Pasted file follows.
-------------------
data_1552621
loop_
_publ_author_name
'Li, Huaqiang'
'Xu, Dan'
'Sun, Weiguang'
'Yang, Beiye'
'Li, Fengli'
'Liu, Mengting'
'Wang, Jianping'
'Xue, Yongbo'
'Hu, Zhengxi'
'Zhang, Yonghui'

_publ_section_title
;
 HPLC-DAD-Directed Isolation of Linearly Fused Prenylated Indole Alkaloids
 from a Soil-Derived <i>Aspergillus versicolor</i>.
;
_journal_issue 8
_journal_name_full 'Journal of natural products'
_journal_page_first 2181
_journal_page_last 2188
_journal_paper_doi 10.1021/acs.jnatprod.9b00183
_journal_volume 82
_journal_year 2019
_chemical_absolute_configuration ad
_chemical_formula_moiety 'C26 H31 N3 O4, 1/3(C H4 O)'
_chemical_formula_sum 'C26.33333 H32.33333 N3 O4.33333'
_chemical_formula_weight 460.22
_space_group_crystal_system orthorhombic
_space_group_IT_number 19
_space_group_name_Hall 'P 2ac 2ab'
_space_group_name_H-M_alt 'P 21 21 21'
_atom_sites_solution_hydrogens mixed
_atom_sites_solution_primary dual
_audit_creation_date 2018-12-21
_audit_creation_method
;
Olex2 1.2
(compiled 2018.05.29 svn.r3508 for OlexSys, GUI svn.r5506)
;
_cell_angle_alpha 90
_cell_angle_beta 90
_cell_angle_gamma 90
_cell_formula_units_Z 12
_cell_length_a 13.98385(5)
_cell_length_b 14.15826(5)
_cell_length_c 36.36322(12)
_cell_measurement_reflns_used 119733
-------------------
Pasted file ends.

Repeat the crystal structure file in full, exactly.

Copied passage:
data_1552621
loop_
_publ_author_name
'Li, Huaqiang'
'Xu, Dan'
'Sun, Weiguang'
'Yang, Beiye'
'Li, Fengli'
'Liu, Mengting'
'Wang, Jianping'
'Xue, Yongbo'
'Hu, Zhengxi'
'Zhang, Yonghui'

_publ_section_title
;
 HPLC-DAD-Directed Isolation of Linearly Fused Prenylated Indole Alkaloids
 from a Soil-Derived <i>Aspergillus versicolor</i>.
;
_journal_issue 8
_journal_name_full 'Journal of natural products'
_journal_page_first 2181
_journal_page_last 2188
_journal_paper_doi 10.1021/acs.jnatprod.9b00183
_journal_volume 82
_journal_year 2019
_chemical_absolute_configuration ad
_chemical_formula_moiety 'C26 H31 N3 O4, 1/3(C H4 O)'
_chemical_formula_sum 'C26.33333 H32.33333 N3 O4.33333'
_chemical_formula_weight 460.22
_space_group_crystal_system orthorhombic
_space_group_IT_number 19
_space_group_name_Hall 'P 2ac 2ab'
_space_group_name_H-M_alt 'P 21 21 21'
_atom_sites_solution_hydrogens mixed
_atom_sites_solution_primary dual
_audit_creation_date 2018-12-21
_audit_creation_method
;
Olex2 1.2
(compiled 2018.05.29 svn.r3508 for OlexSys, GUI svn.r5506)
;
_cell_angle_alpha 90
_cell_angle_beta 90
_cell_angle_gamma 90
_cell_formula_units_Z 12
_cell_length_a 13.98385(5)
_cell_length_b 14.15826(5)
_cell_length_c 36.36322(12)
_cell_measurement_reflns_used 119733